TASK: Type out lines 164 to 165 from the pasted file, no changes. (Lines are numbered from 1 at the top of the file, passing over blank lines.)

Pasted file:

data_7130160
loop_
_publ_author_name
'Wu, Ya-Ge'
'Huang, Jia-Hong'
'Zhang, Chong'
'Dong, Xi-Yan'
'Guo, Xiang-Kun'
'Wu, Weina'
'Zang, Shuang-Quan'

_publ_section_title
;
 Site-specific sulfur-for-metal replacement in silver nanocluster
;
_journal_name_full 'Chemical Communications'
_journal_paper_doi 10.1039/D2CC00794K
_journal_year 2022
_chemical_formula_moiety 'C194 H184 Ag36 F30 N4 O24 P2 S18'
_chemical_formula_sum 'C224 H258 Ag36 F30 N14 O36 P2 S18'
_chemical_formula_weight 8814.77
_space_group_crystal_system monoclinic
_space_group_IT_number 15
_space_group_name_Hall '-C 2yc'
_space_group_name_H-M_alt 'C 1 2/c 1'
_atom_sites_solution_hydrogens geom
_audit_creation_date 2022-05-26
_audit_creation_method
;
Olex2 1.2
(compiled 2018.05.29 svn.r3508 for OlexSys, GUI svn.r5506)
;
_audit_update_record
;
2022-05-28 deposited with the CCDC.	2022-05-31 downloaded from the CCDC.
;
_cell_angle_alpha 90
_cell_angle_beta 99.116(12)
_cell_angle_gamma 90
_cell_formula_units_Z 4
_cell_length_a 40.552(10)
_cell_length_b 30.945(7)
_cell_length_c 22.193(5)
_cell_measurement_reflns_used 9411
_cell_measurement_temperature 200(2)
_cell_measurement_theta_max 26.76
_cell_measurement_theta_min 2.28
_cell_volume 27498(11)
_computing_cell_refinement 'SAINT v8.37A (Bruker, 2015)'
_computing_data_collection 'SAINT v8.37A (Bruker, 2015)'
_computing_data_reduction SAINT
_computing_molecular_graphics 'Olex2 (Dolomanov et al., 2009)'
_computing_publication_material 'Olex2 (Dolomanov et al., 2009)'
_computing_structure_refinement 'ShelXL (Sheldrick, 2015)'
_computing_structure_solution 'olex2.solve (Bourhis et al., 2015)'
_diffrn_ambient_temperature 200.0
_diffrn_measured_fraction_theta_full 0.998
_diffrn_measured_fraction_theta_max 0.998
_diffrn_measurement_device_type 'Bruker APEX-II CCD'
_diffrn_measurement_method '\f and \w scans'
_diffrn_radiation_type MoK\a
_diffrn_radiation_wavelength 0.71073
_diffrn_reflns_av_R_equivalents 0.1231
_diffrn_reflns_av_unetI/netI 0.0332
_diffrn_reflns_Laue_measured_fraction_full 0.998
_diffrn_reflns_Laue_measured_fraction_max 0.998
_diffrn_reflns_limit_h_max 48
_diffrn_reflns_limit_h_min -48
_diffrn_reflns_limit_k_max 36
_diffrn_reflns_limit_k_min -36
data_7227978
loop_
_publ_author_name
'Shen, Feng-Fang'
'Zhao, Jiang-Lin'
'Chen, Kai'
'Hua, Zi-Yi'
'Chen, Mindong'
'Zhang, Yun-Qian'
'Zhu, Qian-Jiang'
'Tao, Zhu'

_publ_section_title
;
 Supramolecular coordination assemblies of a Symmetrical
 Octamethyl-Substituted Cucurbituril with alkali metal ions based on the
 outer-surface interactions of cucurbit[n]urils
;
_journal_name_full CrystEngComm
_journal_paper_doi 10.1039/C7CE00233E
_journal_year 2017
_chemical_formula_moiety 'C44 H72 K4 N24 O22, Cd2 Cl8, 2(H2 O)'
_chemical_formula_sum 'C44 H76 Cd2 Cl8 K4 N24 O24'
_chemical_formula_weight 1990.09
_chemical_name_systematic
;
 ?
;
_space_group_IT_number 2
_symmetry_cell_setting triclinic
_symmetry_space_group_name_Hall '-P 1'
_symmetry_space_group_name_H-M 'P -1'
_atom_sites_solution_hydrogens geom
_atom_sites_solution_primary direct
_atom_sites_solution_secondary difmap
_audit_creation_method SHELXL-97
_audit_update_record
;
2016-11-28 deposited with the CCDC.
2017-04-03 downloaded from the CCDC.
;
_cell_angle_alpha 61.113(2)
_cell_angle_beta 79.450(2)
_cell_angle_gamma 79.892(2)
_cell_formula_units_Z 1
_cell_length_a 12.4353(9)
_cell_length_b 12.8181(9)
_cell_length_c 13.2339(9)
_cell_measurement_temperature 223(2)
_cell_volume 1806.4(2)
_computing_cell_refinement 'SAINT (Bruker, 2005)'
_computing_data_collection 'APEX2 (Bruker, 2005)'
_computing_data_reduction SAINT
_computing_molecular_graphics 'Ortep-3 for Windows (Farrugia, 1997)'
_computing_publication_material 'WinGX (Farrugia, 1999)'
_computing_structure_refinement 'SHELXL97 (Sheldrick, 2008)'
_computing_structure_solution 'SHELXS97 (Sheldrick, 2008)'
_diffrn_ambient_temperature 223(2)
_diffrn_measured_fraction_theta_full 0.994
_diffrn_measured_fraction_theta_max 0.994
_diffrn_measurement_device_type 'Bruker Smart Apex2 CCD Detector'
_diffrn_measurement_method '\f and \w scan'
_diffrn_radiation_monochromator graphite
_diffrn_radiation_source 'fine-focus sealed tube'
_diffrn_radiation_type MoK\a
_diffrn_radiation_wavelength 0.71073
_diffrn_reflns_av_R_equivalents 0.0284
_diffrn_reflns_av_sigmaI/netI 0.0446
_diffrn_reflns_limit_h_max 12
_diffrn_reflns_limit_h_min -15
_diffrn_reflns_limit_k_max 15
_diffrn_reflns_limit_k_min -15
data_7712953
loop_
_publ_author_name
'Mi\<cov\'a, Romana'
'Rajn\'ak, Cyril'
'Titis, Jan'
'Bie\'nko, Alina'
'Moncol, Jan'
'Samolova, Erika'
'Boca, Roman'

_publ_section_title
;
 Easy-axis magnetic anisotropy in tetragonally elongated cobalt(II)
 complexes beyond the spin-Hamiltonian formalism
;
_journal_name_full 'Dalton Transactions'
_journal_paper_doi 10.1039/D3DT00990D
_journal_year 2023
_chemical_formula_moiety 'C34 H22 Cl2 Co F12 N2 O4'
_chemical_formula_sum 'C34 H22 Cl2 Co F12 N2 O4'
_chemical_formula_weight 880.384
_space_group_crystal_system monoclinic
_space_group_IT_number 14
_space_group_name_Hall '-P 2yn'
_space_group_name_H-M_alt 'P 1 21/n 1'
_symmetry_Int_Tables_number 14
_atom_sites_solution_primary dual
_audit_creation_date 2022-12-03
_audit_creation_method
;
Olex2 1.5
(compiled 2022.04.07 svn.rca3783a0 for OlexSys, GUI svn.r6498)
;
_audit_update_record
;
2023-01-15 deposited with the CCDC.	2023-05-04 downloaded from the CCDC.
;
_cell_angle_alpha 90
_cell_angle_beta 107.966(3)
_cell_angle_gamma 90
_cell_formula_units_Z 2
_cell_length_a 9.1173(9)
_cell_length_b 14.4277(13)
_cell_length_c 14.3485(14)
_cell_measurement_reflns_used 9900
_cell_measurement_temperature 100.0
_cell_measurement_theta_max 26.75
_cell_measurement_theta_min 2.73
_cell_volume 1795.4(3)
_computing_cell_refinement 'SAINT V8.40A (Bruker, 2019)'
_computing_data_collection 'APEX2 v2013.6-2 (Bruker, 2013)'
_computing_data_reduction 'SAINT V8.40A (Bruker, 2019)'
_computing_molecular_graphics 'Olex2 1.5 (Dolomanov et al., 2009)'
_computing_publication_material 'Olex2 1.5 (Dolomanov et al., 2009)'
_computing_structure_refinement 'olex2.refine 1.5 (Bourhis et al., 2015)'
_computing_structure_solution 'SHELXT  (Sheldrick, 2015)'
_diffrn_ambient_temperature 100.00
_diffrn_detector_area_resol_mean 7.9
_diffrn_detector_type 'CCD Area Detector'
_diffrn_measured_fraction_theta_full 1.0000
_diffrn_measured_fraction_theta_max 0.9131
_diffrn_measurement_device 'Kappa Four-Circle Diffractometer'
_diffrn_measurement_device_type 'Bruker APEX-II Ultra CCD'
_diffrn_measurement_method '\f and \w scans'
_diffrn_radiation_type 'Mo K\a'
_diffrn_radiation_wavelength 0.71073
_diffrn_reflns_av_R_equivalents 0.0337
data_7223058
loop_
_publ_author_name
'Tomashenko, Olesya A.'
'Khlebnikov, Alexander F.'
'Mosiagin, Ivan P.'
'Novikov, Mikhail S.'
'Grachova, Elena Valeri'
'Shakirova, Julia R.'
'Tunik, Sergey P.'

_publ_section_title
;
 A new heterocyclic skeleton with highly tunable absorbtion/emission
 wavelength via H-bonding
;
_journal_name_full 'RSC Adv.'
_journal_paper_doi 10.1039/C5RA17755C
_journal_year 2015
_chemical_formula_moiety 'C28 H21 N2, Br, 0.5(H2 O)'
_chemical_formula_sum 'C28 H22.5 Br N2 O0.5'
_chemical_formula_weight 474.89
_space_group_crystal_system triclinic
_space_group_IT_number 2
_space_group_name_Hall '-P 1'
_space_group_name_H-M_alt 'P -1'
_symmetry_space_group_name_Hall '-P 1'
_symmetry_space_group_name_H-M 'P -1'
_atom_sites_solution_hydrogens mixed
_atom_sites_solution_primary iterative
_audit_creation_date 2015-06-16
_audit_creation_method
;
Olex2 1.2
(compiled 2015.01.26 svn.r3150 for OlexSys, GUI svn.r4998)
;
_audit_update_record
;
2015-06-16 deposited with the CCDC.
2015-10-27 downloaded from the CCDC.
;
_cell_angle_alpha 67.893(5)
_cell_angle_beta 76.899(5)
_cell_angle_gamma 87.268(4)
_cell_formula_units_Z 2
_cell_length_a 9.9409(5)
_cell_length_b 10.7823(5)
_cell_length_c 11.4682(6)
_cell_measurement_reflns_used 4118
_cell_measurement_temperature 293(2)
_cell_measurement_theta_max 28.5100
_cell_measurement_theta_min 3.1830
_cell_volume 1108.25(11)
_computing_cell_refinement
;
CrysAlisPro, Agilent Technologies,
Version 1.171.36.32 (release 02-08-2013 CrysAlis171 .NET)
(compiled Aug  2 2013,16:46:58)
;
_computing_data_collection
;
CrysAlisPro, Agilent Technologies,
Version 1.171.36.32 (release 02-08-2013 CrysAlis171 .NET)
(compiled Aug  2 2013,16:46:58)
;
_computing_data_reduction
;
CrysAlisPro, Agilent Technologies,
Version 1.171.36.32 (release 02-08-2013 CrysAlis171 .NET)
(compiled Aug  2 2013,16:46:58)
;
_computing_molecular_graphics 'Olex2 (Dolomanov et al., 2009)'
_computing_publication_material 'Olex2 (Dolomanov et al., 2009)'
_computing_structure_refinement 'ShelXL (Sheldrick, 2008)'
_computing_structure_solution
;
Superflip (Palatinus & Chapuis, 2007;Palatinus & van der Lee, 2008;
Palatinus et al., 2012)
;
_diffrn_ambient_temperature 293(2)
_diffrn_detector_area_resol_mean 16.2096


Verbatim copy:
_space_group_name_Hall '-P 2yn'
_space_group_name_H-M_alt 'P 1 21/n 1'